Academic journal article African American Review

Not Only War Is Hell: World War I and African American Lynching Narratives

Academic journal article African American Review

Not Only War Is Hell: World War I and African American Lynching Narratives

Article excerpt

When Wilbur Little, an African American soldier, returned to Blakely, Georgia from service in World War I, a group of white men met him at the train station and forced him to strip off his uniform. A few days later he defied their warning not to wear the uniform again in public, and a mob lynched him (Dray 248). His lynching sent the message to all African American soldiers returning from the war that their sacrifices for the cause of liberty in Europe would not lead to racial equality in America. A number of literary texts by African American writers published between 1919 and the 1930s, however, inverted that message by invoking the trope of the lynched soldier to make the case for civil rights. Carrie Williams Clifford's poem "The Black Draftee from Georgia" (1922), for example, alludes to the lynching of Wilbur Little:

    What though the hero-warrior was black?
   His heart was white and loyal to the core;
   And when to his loved Dixie he came back,
   Maimed, in the duty done on foreign shore,
   Where from the hell of war he never flinched,
   Because he cried, "Democracy," was lynched. (219) 

After World War I racial tensions in the United States became severely strained. The massive migration of southern African Americans to northern cities, the widespread emergence of segregation in the North, the regeneration of the Ku Klux Klan, race riots in several cities, and a new wave of lynchings in the South all contributed to a sense of racial unrest. At the same time, new works of literature by African American writers--the movement known as the New Negro Renaissance or the Harlem Renaissance--projected an image of defiant racial identity. In this social and artistic context, African American writers invoked the trope of the African American soldier, the person who incontrovertibly deserves equal citizenship, in juxtaposition with images of lynching, the radical denial of human rights, to make a case for civil rights. This juxtaposition leads to an aesthetic of lynching images that pushes a progressive agenda, fusing the artistic and social ends of the New Negro movement and demonstrating literature's value as a weapon in the struggle for racial equality.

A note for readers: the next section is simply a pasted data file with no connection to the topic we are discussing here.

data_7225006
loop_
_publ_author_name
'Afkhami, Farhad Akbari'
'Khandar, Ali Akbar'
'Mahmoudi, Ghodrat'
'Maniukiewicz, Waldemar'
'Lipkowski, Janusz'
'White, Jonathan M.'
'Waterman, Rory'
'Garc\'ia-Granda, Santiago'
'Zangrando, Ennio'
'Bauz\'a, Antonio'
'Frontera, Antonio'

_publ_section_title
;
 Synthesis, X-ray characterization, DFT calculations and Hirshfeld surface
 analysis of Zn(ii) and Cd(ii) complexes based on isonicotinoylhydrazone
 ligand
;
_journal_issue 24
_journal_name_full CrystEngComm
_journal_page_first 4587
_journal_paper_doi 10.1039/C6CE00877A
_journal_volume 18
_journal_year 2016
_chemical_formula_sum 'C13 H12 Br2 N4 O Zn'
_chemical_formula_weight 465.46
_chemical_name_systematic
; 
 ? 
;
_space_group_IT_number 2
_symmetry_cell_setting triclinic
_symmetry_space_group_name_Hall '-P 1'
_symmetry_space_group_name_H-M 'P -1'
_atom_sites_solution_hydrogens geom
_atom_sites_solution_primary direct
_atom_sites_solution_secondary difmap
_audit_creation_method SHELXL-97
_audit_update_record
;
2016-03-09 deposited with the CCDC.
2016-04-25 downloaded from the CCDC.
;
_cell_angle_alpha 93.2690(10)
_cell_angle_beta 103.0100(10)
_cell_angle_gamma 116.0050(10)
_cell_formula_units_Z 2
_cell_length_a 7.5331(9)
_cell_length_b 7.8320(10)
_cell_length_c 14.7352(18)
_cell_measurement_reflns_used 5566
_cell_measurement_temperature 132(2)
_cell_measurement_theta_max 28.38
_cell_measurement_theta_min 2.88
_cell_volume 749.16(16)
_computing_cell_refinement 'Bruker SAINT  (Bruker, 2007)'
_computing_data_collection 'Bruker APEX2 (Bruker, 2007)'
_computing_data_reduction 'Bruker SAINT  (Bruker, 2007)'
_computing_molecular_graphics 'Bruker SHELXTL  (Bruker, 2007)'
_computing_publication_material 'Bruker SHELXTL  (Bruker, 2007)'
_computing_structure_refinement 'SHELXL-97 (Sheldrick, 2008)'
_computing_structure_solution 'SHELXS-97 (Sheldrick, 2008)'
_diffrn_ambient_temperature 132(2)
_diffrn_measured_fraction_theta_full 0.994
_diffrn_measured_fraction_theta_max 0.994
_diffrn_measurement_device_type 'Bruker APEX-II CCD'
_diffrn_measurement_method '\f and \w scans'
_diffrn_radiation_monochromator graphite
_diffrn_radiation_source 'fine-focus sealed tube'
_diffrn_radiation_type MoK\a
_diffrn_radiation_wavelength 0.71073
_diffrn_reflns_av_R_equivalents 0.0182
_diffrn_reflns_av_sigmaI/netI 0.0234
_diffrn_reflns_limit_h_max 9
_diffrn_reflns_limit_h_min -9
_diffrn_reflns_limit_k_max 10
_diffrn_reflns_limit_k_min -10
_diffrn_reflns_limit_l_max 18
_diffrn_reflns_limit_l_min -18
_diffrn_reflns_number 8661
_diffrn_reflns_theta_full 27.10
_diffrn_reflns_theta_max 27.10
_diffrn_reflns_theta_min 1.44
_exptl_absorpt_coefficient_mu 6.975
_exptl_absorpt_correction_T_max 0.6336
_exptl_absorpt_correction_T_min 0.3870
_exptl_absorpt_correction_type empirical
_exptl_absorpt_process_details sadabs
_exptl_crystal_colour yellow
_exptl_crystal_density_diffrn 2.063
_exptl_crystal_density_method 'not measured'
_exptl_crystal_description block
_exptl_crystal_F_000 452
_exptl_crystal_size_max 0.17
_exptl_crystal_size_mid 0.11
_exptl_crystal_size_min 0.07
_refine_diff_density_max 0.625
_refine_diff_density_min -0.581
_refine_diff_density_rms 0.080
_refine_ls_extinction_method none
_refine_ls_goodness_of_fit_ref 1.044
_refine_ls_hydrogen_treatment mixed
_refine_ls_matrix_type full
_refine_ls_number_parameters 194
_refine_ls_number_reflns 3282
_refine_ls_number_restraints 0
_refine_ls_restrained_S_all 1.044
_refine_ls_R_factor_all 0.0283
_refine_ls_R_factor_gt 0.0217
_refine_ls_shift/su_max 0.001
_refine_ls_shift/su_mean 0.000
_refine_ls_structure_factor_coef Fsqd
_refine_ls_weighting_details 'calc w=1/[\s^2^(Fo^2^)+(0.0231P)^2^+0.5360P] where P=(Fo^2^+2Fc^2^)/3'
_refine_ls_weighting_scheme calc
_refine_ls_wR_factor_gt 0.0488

Lynching is deeply embedded in America's racial psyche. Grace Hale explains that by the beginning of the twentieth century "white southerners transformed a deadly and often quiet form of vigilante 'justice' into a modern spectacle of enduring power" (201). The lynching spectacle expiated the specter of blackness from the white community while affirming the purity of the white race. Often targeted at the mythical "black beast rapist" who personified white fears of black hypersexual animalism, the orgy of violence established the social primacy of the white race and, as Joel Williamson contends, unified the white community (124). By the time of World War I, lynchings had developed into a programmatic ritual of torture and murder. (1) This ritual, Trudier Harris argues in Exorcising Blackness: Historical and Literary Lynching and Burning Rituals (1984), is essential to preserving white supremacy. Any subversive action, real or imagined, on the part of black subjects constitutes an act of evil, defined as a transgression against the white hegemony. "In order to exorcise the evil and restore the topsy-turvy world to its rightful position," Harris argues, "the violator must be punished.... Symbolic punishment becomes communal because the entire society has been threatened; thus the entire society must act to put down the violator of the taboo" (12). On the eve of World War I, the film The Birth of a Nation (1915) made the lynching spectacle a national event, unifying the country along the color line and translating the lynching ritual into a narrative of regional reconciliation through racial solidarity. (2)

Not coincidentally, World War I greatly increased racial antagonism in the United States. Labor shortages in essential industries spurred a massive movement of African American southerners into northern cities, effectively exporting the color line to the North. …

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